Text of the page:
For Immediate Release
Sam Husseini, (202) 347-0020; or David Zupan, (541) 484-9167
New Evidence: Top Intel Nominee Lied About Knowing of Massacre
Currently in Indonesia, Nairn is available for a limited number of interviews with major media outlets. A noted independent journalist, he runs the weblog "News and Comment."
He just wrote the piece "U.S. Intel Nominee Lied About '99 Massacre. U.S., Church Documents Show Adm. Dennis Blair Knew of Church Killings Before Crucial Meeting," which states: "On the eve of his Senate confirmation hearing [January 22], new information has emerged showing that Adm. Dennis Blair -- President Obama's nominee for U.S. Director of National Intelligence -- lied about his knowledge of a terrorist massacre that occured before a pivotal meeting in which Blair offered support and U.S. aid to the commander of the massacre forces.
"The massacre took place at the Liquica Catholic church in Indonesian-occupied East Timor two days before Blair met face-to-face with the Indonesian armed forces commander, Gen. Wiranto (the massacre occurred on April 6, 1999; Blair and Wiranto met April 8). ...
"Blair's support at that crucial April 8 meeting buoyed Wiranto, and his forces increased the Timor killings, which came to include new attacks on churches and clergy, mass arsons, and political rapes."
Nairn noted: "Blair has defended himself by claiming that he went into the meeting with Wiranto not yet knowing of the Liquica massacre. The Associated Press reported this month, in a January 9 dispatch: 'Blair has said he only learned of the massacre a few days after the meeting.' ...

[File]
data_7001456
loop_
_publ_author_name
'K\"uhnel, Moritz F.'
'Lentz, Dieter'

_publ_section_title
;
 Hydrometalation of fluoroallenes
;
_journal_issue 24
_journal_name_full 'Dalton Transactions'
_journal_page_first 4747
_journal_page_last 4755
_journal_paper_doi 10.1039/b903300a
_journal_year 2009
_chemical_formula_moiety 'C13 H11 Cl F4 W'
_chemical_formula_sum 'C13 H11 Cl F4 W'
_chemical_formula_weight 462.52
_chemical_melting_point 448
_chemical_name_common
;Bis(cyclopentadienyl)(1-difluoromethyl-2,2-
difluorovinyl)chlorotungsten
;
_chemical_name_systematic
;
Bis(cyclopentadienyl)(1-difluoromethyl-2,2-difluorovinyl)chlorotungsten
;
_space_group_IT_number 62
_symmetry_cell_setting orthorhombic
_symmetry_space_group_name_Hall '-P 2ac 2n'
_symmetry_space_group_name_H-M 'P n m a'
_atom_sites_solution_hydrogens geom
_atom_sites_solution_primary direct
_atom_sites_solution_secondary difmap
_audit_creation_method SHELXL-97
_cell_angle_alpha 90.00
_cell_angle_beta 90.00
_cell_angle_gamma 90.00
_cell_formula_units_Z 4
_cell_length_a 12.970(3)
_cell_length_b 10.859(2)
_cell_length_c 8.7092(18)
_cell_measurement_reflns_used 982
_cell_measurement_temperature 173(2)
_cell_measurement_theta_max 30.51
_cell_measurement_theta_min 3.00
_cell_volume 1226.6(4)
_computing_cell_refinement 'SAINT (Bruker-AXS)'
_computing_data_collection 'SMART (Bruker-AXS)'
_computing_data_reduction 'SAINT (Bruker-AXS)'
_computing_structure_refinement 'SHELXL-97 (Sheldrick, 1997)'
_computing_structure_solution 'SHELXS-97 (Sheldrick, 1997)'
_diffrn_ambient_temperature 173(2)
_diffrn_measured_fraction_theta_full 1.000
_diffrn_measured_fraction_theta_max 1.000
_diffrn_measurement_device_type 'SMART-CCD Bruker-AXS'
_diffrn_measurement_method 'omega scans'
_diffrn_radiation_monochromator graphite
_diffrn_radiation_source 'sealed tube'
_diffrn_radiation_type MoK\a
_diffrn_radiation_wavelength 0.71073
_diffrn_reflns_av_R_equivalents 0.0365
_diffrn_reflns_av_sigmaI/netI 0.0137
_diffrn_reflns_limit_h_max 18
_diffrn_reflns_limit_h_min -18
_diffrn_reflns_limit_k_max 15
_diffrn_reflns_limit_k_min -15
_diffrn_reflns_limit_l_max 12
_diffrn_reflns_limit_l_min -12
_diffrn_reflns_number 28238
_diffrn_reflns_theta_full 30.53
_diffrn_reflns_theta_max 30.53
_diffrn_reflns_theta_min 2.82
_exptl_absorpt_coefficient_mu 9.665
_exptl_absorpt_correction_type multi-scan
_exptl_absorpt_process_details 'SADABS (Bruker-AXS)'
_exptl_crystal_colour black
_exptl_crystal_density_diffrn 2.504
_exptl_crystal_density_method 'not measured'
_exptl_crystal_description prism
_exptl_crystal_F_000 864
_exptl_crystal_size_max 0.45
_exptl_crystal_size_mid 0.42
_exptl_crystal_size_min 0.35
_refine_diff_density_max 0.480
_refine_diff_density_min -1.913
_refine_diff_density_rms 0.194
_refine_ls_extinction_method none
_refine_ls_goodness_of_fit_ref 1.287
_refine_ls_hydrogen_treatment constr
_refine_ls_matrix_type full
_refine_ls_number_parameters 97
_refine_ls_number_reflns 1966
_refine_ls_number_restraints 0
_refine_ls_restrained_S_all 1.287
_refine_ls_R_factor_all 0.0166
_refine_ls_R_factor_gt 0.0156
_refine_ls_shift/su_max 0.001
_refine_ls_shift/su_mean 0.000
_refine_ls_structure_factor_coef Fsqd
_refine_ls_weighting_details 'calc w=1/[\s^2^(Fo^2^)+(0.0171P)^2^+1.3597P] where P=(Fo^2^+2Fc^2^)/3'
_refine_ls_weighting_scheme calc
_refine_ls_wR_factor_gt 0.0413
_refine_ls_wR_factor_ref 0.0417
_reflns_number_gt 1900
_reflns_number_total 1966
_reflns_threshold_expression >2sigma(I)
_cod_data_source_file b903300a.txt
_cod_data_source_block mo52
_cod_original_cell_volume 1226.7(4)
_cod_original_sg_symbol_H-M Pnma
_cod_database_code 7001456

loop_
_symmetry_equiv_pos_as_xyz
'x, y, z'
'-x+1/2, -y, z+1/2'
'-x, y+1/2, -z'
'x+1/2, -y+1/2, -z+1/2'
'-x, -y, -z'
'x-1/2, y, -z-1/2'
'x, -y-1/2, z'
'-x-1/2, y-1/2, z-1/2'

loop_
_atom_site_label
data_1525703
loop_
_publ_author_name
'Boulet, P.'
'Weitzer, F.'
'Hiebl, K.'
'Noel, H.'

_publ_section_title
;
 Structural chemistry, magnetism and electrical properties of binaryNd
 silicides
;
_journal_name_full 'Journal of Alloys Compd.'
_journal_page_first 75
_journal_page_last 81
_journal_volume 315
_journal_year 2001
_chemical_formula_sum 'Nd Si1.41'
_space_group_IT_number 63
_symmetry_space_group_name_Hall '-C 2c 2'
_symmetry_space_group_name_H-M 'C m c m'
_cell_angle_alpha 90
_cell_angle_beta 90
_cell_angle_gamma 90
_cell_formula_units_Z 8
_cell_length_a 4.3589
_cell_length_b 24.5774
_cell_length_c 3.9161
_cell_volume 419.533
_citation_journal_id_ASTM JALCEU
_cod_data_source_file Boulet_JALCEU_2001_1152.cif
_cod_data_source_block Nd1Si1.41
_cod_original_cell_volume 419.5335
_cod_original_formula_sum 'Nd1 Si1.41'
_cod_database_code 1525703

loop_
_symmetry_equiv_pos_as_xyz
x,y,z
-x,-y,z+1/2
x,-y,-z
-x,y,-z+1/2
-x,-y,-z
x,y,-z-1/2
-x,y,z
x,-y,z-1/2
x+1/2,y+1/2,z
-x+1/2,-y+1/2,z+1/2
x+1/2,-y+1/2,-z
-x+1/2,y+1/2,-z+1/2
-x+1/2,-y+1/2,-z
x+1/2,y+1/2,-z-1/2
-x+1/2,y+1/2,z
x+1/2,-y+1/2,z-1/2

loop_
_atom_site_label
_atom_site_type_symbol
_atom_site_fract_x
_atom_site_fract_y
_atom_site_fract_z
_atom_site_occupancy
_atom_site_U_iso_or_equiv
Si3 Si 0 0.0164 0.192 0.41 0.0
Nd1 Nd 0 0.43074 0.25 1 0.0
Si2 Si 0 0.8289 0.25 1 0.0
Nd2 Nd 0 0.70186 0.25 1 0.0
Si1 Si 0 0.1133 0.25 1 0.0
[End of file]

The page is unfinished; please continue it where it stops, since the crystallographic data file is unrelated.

"But now, contemporaneous records have emerged -- from the U.S. Embassy in Jakarta, and from the Catholic Church -- showing that the massacre was publicly described by Timor's Bishop one day before the Blair-Wiranto meeting, and that while Blair was in Jakarta preparing for the meeting, U.S. officials who were there with him were discussing the massacre in graphic detail."
Simpson is assistant professor of history and international affairs at Princeton University and director of the Indonesia and East Timor Documentation Project at the National Security Archive.
He said today: "In written testimony to be delivered to the U.S. Congress today, Director of National Intelligence nominee Adm. Dennis Blair has said that there is 'an obligation to speak truth to power' and 'a need for transparency and accountability' in intelligence work. Blair had such an opportunity when he was confronted with the graphic reality of Indonesian massacres in East Timor in April 1999 and directly instructed to rein in those carrying out the killings. As abundant declassified U.S. documents suggest, however, Blair evaded the truth and chose apologetics over accountability for Indonesian military officials committing crimes in East Timor. This record does not bode well for Adm. Blair's prospects as an agent of the kind of radical reform of intelligence and interrogation tactics that the U.S. needs and that President Obama has promised."
A nationwide consortium, the Institute for Public Accuracy (IPA) represents an unprecedented effort to bring other voices to the mass-media table often dominated by a few major think tanks. IPA works to broaden public discourse in mainstream media, while building communication with alternative media outlets and grassroots activists.